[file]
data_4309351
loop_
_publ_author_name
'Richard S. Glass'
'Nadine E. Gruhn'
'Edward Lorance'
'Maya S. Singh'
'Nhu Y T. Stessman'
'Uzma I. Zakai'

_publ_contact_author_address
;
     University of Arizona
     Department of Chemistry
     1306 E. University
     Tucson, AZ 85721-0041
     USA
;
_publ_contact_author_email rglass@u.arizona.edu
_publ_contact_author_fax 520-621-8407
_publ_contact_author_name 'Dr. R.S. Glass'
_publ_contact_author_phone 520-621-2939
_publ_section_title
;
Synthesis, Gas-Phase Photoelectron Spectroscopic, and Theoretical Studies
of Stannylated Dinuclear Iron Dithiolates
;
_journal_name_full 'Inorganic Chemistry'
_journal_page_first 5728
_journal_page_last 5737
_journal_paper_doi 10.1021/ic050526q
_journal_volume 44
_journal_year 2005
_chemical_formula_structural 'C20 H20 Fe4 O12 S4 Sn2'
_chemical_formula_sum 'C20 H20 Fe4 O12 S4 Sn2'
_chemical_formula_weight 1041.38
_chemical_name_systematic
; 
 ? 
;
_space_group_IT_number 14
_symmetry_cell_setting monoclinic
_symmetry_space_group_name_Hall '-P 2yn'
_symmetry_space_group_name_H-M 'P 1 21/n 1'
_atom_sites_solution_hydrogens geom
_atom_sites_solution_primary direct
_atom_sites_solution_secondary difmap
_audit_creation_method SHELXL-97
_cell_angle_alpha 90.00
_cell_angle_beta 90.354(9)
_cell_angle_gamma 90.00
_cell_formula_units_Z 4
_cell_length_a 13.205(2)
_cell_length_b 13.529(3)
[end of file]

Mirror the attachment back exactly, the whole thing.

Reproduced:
data_4309351
loop_
_publ_author_name
'Richard S. Glass'
'Nadine E. Gruhn'
'Edward Lorance'
'Maya S. Singh'
'Nhu Y T. Stessman'
'Uzma I. Zakai'

_publ_contact_author_address
;
     University of Arizona
     Department of Chemistry
     1306 E. University
     Tucson, AZ 85721-0041
     USA
;
_publ_contact_author_email rglass@u.arizona.edu
_publ_contact_author_fax 520-621-8407
_publ_contact_author_name 'Dr. R.S. Glass'
_publ_contact_author_phone 520-621-2939
_publ_section_title
;
Synthesis, Gas-Phase Photoelectron Spectroscopic, and Theoretical Studies
of Stannylated Dinuclear Iron Dithiolates
;
_journal_name_full 'Inorganic Chemistry'
_journal_page_first 5728
_journal_page_last 5737
_journal_paper_doi 10.1021/ic050526q
_journal_volume 44
_journal_year 2005
_chemical_formula_structural 'C20 H20 Fe4 O12 S4 Sn2'
_chemical_formula_sum 'C20 H20 Fe4 O12 S4 Sn2'
_chemical_formula_weight 1041.38
_chemical_name_systematic
; 
 ? 
;
_space_group_IT_number 14
_symmetry_cell_setting monoclinic
_symmetry_space_group_name_Hall '-P 2yn'
_symmetry_space_group_name_H-M 'P 1 21/n 1'
_atom_sites_solution_hydrogens geom
_atom_sites_solution_primary direct
_atom_sites_solution_secondary difmap
_audit_creation_method SHELXL-97
_cell_angle_alpha 90.00
_cell_angle_beta 90.354(9)
_cell_angle_gamma 90.00
_cell_formula_units_Z 4
_cell_length_a 13.205(2)
_cell_length_b 13.529(3)